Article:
Wednesday, January 11, 2012

Prague Prancing

Location: Prague, Czech Republic


Rundown: Passed a few days wandering the gothic Prague trying Czech language and beer!


There are no signs indicating that you're leaving Germany and entering Czech Republic on the road between Dresden and Prague. You just understand the signs less than before! Pozor??


The city is filled with ornate and archaic marvels, including this astronomical clock from 1410 that tells the time in several different systems, marks the progression of the calendar, and comes to life i chiming and dancing sculptures on the hour.


Learned some newer history, that Budweiser is, in fact, a Czech beer! But of course, it's 'the king of beers', and we don't have a monarchy in the states.


Walked along Wenceslas Square, a long boulevard with nice shops and restaurants. At the end in front of a huge governmental building is a statue of Saint Wenceslas, as in "Good king Wenceslas looked out, on the feast of Stephen".

Wenceslas lived in the 900's AD, a century after the oldest part of the castle was built. Names from Christmas carols don't seem connected to real people until you see buildings that are as old as the people in the songs.


It's a beautiful hike up to the Prague castle overlooking the city and the Vltava river. The cobblestone streets and archaic but brightly painted buildings were a great spot to wander.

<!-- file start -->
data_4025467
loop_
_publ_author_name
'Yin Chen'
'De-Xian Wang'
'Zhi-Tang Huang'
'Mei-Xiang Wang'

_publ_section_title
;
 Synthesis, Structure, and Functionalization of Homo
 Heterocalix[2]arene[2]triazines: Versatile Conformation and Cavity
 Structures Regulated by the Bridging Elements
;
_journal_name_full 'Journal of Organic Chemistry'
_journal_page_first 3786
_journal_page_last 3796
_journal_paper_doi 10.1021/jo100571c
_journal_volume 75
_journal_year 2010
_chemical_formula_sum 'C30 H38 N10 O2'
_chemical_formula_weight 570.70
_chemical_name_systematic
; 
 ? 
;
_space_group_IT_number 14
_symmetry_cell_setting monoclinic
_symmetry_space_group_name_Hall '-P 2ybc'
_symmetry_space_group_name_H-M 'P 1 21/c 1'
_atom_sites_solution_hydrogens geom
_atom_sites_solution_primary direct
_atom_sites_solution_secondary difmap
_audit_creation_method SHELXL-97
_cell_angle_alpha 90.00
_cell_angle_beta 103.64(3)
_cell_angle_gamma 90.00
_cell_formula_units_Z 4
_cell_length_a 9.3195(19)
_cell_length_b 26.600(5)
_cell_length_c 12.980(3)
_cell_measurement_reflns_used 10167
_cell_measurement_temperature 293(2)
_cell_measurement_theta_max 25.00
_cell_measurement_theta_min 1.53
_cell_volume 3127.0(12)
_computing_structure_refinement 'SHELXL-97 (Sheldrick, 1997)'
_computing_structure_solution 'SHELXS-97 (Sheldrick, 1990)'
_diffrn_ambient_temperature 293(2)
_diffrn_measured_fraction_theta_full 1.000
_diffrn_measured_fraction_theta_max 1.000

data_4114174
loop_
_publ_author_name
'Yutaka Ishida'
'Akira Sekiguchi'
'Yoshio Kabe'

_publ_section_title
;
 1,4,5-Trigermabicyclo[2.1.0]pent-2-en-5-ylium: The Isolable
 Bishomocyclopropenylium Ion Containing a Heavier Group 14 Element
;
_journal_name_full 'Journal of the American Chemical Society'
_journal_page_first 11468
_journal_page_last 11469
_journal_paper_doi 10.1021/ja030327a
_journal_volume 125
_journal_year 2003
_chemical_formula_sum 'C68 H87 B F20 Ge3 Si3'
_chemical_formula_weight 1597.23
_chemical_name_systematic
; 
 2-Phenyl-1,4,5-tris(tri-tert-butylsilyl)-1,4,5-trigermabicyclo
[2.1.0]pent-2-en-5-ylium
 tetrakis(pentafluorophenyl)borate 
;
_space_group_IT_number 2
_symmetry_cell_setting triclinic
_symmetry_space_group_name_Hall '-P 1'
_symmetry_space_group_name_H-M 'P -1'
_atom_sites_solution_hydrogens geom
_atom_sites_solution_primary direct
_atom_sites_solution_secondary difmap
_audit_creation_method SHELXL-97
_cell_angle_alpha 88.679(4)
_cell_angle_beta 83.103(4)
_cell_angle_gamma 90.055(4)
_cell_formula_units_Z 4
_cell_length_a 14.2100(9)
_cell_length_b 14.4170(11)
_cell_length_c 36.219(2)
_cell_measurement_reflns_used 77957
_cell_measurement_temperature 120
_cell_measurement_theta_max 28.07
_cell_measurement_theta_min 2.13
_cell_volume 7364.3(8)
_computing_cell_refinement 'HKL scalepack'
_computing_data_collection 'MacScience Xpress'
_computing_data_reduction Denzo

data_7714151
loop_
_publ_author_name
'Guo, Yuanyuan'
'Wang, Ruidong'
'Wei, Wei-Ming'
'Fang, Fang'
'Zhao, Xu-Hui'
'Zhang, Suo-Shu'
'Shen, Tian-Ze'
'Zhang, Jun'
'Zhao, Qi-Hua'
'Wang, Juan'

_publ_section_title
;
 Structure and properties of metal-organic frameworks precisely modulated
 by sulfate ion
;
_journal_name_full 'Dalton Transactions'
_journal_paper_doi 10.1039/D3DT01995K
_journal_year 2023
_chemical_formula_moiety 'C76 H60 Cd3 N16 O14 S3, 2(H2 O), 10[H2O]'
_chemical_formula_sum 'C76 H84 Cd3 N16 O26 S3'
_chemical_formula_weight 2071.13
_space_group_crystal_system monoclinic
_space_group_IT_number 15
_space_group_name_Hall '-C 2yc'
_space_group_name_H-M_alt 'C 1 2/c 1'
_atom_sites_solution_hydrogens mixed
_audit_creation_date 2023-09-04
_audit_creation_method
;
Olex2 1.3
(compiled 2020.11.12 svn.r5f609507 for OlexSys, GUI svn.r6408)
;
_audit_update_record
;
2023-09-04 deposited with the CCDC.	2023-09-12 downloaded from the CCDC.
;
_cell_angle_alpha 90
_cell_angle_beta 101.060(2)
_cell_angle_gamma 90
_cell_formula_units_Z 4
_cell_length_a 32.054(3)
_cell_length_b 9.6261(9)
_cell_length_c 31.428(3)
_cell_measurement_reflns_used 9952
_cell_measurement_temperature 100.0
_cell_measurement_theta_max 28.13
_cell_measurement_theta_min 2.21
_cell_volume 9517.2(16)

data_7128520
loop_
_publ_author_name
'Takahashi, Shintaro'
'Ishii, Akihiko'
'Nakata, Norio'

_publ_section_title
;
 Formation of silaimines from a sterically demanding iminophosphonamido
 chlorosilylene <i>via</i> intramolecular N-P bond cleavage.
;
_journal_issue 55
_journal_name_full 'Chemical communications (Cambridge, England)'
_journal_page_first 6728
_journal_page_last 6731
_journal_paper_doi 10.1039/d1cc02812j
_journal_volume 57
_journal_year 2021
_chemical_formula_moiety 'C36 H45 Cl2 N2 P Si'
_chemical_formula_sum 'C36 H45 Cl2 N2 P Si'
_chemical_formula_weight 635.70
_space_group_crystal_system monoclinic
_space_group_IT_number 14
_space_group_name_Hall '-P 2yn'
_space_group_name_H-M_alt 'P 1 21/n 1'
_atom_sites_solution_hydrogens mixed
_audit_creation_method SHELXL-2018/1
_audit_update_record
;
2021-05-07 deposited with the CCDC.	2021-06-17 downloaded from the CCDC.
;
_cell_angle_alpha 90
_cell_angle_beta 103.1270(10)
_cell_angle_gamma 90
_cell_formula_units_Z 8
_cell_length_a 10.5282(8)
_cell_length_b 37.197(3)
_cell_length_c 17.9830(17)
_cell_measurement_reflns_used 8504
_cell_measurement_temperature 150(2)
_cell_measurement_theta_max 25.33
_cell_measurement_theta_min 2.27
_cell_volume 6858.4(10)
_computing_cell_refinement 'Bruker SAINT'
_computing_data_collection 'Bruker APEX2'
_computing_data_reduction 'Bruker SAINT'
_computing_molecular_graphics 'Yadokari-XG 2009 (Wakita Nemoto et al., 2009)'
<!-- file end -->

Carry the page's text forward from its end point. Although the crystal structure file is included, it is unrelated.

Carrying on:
Had many delicious meals in Prague, including this brew pub with live music and fresh brewed beer.


The Czech had great meats and a terrific goulash soup, which is a spicy stew with meat and veggies. I had it a few times while I was there!


Although the weather was cold and we occasionally had clouds, there were few people wandering around Prague with us. We were spoiled to have the place to ourselves.


The night view out over Praha from the cathedral tower.



Sunday, January 8, 2012

Germany Road Trip


Location: Frankfurt, Heidelberg, Buchenwald, and Dresden, Germany


Rundown: Spent a little time in several towns in Germany between bigger trips.


Frankfurt Christmas Market


Went to a Christmas market in Frankfurt! I was thinking a few booths with Christmas ornaments, but not the case! People swarm in the streets around countless stalls selling wursts (sausages), Gl├╝hwein (a hot, mulled wine), and tons of other goodies. There are some ornaments too.



Pretty neat atmosphere. Lots of lights, lots of people, lots of food and drink. Doesn't seem like much of a tourist attraction, just people out and enjoying good company.